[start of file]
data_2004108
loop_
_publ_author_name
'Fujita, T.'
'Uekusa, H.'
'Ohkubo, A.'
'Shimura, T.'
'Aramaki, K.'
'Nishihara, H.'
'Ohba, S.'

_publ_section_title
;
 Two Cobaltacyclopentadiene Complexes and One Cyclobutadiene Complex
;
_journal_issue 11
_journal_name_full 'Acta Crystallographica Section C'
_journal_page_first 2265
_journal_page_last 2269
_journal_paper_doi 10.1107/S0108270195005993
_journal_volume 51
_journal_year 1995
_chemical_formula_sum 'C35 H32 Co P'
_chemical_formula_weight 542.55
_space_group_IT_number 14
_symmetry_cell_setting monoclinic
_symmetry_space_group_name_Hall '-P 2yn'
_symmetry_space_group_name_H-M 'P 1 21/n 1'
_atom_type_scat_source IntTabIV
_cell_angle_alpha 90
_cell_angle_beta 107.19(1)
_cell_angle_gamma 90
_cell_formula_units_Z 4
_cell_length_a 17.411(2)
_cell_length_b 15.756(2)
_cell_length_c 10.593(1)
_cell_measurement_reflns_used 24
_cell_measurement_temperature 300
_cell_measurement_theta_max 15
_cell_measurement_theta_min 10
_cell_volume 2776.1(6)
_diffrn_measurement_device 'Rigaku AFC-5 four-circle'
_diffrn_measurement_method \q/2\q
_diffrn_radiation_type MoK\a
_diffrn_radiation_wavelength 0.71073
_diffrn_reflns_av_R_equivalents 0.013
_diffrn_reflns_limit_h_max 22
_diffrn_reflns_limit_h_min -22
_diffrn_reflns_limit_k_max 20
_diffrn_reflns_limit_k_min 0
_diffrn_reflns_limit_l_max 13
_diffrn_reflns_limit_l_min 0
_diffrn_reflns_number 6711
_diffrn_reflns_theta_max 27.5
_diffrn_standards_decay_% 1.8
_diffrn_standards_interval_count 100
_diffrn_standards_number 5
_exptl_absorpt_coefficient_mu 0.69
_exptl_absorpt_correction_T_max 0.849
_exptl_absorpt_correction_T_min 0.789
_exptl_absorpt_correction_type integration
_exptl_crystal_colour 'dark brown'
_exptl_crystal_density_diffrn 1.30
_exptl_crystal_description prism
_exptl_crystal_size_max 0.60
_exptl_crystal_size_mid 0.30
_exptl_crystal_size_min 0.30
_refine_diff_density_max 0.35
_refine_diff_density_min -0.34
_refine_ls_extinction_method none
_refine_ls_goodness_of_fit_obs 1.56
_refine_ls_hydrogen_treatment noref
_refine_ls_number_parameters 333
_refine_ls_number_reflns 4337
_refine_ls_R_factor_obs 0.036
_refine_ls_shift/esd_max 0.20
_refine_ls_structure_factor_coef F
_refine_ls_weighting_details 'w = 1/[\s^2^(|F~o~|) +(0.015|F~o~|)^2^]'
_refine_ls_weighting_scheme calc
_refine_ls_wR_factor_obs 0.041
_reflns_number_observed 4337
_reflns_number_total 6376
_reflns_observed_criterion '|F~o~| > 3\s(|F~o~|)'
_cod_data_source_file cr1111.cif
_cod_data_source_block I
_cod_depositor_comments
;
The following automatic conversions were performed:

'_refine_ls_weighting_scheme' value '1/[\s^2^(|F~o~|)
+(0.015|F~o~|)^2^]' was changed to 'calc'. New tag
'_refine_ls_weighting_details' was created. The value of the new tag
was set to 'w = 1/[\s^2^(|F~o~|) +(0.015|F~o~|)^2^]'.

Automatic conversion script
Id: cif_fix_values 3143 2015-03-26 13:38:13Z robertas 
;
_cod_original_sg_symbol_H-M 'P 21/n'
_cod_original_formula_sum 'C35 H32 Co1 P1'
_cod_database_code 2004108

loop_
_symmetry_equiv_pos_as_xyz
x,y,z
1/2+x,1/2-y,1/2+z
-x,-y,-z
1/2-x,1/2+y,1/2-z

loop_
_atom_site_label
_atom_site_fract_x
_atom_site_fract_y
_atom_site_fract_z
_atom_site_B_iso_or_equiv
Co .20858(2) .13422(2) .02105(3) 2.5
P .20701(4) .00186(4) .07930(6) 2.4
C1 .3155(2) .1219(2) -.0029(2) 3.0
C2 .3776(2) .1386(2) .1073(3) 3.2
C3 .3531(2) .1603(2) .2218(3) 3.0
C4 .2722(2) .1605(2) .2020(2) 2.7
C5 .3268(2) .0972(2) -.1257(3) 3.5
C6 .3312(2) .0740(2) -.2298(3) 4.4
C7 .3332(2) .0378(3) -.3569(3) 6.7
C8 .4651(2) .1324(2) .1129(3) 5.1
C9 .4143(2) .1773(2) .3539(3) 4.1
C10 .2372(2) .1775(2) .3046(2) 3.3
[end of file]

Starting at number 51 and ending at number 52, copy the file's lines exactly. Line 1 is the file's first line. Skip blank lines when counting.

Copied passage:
_diffrn_reflns_limit_l_min 0
_diffrn_reflns_number 6711